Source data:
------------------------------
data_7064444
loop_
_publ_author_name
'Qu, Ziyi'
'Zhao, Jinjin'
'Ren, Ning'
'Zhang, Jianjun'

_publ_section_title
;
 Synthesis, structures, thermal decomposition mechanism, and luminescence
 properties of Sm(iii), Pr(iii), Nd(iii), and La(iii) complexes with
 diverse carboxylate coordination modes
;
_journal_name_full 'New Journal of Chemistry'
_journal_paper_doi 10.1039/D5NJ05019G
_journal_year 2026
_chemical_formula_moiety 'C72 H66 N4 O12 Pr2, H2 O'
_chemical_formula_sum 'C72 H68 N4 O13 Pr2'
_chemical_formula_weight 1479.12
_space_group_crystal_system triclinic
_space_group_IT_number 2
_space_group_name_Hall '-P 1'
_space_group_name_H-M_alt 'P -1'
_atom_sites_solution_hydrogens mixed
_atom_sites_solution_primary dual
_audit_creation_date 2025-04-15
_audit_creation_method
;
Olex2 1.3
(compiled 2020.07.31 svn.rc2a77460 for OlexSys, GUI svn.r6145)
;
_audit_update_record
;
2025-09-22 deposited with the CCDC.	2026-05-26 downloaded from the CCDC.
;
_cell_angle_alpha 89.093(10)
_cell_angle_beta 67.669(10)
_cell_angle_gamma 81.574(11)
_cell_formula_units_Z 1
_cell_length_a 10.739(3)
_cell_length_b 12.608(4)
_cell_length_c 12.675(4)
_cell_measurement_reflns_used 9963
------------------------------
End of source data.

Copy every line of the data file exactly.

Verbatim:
data_7064444
loop_
_publ_author_name
'Qu, Ziyi'
'Zhao, Jinjin'
'Ren, Ning'
'Zhang, Jianjun'

_publ_section_title
;
 Synthesis, structures, thermal decomposition mechanism, and luminescence
 properties of Sm(iii), Pr(iii), Nd(iii), and La(iii) complexes with
 diverse carboxylate coordination modes
;
_journal_name_full 'New Journal of Chemistry'
_journal_paper_doi 10.1039/D5NJ05019G
_journal_year 2026
_chemical_formula_moiety 'C72 H66 N4 O12 Pr2, H2 O'
_chemical_formula_sum 'C72 H68 N4 O13 Pr2'
_chemical_formula_weight 1479.12
_space_group_crystal_system triclinic
_space_group_IT_number 2
_space_group_name_Hall '-P 1'
_space_group_name_H-M_alt 'P -1'
_atom_sites_solution_hydrogens mixed
_atom_sites_solution_primary dual
_audit_creation_date 2025-04-15
_audit_creation_method
;
Olex2 1.3
(compiled 2020.07.31 svn.rc2a77460 for OlexSys, GUI svn.r6145)
;
_audit_update_record
;
2025-09-22 deposited with the CCDC.	2026-05-26 downloaded from the CCDC.
;
_cell_angle_alpha 89.093(10)
_cell_angle_beta 67.669(10)
_cell_angle_gamma 81.574(11)
_cell_formula_units_Z 1
_cell_length_a 10.739(3)
_cell_length_b 12.608(4)
_cell_length_c 12.675(4)
_cell_measurement_reflns_used 9963